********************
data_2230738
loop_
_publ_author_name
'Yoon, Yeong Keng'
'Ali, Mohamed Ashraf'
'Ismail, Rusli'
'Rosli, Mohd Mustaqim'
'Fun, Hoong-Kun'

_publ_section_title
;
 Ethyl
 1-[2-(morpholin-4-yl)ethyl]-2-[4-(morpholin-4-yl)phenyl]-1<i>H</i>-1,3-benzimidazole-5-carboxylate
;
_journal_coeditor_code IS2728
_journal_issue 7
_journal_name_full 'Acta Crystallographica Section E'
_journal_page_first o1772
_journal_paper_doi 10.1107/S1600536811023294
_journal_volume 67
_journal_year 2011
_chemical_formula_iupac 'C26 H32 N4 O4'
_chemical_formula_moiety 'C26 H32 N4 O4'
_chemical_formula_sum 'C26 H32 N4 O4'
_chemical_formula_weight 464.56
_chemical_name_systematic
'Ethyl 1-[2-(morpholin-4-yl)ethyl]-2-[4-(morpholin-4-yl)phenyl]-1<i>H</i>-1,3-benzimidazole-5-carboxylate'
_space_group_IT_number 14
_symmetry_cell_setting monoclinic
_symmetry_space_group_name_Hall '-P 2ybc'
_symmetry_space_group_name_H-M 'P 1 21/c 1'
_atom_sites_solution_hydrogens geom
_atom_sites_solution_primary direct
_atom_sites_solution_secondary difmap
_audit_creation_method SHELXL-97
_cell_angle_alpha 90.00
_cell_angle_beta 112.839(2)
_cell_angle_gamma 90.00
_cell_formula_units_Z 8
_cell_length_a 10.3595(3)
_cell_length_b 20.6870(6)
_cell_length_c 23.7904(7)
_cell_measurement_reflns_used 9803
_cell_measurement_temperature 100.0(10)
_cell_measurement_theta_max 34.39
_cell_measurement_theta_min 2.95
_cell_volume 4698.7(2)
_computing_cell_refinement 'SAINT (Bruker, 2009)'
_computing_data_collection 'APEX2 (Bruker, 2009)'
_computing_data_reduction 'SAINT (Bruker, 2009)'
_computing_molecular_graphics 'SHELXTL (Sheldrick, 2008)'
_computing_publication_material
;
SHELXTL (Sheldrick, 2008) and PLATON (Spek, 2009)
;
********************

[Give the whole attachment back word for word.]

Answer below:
data_2230738
loop_
_publ_author_name
'Yoon, Yeong Keng'
'Ali, Mohamed Ashraf'
'Ismail, Rusli'
'Rosli, Mohd Mustaqim'
'Fun, Hoong-Kun'

_publ_section_title
;
 Ethyl
 1-[2-(morpholin-4-yl)ethyl]-2-[4-(morpholin-4-yl)phenyl]-1<i>H</i>-1,3-benzimidazole-5-carboxylate
;
_journal_coeditor_code IS2728
_journal_issue 7
_journal_name_full 'Acta Crystallographica Section E'
_journal_page_first o1772
_journal_paper_doi 10.1107/S1600536811023294
_journal_volume 67
_journal_year 2011
_chemical_formula_iupac 'C26 H32 N4 O4'
_chemical_formula_moiety 'C26 H32 N4 O4'
_chemical_formula_sum 'C26 H32 N4 O4'
_chemical_formula_weight 464.56
_chemical_name_systematic
'Ethyl 1-[2-(morpholin-4-yl)ethyl]-2-[4-(morpholin-4-yl)phenyl]-1<i>H</i>-1,3-benzimidazole-5-carboxylate'
_space_group_IT_number 14
_symmetry_cell_setting monoclinic
_symmetry_space_group_name_Hall '-P 2ybc'
_symmetry_space_group_name_H-M 'P 1 21/c 1'
_atom_sites_solution_hydrogens geom
_atom_sites_solution_primary direct
_atom_sites_solution_secondary difmap
_audit_creation_method SHELXL-97
_cell_angle_alpha 90.00
_cell_angle_beta 112.839(2)
_cell_angle_gamma 90.00
_cell_formula_units_Z 8
_cell_length_a 10.3595(3)
_cell_length_b 20.6870(6)
_cell_length_c 23.7904(7)
_cell_measurement_reflns_used 9803
_cell_measurement_temperature 100.0(10)
_cell_measurement_theta_max 34.39
_cell_measurement_theta_min 2.95
_cell_volume 4698.7(2)
_computing_cell_refinement 'SAINT (Bruker, 2009)'
_computing_data_collection 'APEX2 (Bruker, 2009)'
_computing_data_reduction 'SAINT (Bruker, 2009)'
_computing_molecular_graphics 'SHELXTL (Sheldrick, 2008)'
_computing_publication_material
;
SHELXTL (Sheldrick, 2008) and PLATON (Spek, 2009)
;